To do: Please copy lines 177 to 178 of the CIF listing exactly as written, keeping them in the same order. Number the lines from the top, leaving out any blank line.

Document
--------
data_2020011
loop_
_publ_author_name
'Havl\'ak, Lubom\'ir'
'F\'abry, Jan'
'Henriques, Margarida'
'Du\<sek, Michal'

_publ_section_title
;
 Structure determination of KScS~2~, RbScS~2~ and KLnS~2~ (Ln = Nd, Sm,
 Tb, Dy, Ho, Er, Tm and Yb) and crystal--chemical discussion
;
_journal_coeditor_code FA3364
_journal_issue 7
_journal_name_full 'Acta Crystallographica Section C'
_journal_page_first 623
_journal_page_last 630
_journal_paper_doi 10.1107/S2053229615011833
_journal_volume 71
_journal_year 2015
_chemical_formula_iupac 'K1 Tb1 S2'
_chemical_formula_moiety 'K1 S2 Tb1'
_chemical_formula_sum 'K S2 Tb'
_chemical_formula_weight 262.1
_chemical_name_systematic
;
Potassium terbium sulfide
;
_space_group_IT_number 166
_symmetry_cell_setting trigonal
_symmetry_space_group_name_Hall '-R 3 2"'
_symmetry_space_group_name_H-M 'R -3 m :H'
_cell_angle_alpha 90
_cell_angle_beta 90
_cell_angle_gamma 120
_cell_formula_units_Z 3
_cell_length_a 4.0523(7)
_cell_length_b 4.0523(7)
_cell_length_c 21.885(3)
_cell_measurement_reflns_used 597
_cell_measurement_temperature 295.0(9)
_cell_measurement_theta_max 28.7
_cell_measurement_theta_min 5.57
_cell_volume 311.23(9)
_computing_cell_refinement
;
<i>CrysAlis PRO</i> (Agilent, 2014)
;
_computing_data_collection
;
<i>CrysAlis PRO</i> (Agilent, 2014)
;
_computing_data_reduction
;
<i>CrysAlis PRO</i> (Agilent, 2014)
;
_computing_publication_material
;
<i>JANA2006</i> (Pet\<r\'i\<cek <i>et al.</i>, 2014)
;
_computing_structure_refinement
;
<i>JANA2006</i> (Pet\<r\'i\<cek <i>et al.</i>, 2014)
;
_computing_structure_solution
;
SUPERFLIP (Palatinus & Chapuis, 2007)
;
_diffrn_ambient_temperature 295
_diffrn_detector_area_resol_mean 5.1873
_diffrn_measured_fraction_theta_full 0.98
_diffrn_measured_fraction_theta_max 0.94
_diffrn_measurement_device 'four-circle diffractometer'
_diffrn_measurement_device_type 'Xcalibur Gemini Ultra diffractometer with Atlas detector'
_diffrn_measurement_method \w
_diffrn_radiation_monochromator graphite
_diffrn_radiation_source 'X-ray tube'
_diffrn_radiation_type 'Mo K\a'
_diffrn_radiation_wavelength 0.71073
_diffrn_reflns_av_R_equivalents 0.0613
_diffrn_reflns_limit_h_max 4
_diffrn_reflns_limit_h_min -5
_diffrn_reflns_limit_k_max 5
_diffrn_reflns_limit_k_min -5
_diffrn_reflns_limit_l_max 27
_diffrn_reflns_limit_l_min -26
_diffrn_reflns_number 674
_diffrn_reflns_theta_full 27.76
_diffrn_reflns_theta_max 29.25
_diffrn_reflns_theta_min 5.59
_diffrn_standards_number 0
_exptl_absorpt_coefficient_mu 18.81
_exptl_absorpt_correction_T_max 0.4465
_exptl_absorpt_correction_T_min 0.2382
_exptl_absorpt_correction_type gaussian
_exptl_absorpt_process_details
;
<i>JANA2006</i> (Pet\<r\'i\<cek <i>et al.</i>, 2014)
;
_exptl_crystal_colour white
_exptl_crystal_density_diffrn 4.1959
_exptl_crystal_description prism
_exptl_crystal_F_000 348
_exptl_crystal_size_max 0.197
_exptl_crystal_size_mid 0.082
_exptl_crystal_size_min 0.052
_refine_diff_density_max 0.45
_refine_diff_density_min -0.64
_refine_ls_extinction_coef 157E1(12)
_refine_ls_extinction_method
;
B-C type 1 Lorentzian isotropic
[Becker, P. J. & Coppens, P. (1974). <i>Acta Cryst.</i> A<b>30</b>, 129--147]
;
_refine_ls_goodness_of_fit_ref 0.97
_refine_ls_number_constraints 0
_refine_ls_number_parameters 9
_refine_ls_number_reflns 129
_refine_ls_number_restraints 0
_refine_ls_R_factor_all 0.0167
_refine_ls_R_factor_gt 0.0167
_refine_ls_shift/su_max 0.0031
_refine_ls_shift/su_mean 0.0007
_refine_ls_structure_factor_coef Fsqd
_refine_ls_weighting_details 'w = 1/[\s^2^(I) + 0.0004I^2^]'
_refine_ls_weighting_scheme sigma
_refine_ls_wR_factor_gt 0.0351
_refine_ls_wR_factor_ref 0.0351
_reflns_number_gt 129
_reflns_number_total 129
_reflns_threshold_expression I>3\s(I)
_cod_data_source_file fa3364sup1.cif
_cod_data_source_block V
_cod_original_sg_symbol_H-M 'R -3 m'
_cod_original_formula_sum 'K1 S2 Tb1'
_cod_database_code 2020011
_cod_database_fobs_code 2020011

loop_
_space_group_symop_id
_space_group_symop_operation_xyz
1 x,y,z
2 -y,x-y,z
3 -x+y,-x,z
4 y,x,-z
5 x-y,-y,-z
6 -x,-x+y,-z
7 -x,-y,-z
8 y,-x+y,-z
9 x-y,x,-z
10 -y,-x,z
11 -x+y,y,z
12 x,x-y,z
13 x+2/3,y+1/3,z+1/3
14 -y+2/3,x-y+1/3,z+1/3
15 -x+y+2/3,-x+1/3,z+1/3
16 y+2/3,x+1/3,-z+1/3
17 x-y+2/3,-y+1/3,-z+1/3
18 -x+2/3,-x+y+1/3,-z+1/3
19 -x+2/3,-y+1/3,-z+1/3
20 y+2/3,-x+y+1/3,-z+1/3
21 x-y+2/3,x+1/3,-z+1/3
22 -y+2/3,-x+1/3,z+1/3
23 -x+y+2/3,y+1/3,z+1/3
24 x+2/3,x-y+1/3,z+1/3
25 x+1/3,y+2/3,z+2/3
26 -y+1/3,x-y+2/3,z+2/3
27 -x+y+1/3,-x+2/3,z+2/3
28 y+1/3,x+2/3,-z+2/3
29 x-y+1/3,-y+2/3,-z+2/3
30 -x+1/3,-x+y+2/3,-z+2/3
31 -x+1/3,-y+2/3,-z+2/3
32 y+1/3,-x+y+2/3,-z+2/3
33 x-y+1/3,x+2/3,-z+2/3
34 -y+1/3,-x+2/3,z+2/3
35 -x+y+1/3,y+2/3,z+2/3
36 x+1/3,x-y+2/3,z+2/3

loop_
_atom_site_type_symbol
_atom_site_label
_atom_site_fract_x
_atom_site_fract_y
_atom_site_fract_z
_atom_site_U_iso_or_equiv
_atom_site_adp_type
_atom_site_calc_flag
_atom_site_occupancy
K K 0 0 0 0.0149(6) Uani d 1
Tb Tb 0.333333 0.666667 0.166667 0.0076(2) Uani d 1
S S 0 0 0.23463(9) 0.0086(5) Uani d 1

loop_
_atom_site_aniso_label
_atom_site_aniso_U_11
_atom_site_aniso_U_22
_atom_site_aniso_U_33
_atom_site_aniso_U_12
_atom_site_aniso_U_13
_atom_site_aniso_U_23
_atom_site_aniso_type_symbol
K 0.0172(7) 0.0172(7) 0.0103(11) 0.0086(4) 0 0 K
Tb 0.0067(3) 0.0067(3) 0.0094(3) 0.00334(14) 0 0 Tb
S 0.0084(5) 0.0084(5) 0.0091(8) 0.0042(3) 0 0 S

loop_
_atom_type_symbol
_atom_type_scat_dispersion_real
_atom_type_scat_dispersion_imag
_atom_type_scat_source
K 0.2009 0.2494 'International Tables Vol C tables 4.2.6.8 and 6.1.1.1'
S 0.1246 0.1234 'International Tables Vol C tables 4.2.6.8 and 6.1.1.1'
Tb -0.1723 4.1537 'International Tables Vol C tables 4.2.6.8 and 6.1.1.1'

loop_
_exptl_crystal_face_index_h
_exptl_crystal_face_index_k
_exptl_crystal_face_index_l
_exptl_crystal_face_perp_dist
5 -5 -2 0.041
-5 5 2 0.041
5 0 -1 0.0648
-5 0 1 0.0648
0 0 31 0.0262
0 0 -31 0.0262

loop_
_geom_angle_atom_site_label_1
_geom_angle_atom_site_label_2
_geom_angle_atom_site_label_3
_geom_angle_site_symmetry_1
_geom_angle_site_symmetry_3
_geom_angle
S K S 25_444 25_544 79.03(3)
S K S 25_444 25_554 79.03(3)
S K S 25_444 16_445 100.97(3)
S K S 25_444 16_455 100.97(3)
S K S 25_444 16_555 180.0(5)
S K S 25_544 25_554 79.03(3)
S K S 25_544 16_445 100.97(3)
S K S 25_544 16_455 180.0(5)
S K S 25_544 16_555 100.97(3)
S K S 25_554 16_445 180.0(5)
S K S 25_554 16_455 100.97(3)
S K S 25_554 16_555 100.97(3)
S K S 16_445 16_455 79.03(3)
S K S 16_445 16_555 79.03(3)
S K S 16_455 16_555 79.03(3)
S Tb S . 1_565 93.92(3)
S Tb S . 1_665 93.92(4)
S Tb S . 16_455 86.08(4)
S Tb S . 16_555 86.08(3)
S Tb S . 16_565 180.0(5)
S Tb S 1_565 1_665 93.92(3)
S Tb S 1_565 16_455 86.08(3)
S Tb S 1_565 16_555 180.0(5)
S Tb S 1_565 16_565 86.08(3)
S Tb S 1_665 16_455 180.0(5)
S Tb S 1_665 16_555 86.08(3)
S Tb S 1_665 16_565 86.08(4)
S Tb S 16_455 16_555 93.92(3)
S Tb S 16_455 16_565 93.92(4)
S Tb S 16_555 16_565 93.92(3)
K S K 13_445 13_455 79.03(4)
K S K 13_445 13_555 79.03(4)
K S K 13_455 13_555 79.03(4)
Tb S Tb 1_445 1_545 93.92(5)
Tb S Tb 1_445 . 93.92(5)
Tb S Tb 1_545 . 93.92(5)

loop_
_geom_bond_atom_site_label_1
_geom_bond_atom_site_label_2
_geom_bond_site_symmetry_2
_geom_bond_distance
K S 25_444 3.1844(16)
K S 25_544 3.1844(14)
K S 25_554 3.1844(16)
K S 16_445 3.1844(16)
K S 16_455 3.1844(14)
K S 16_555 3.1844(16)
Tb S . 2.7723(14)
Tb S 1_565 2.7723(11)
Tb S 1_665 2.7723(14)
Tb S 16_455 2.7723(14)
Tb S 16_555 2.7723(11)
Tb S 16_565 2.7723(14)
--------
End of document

loop_
_atom_site_type_symbol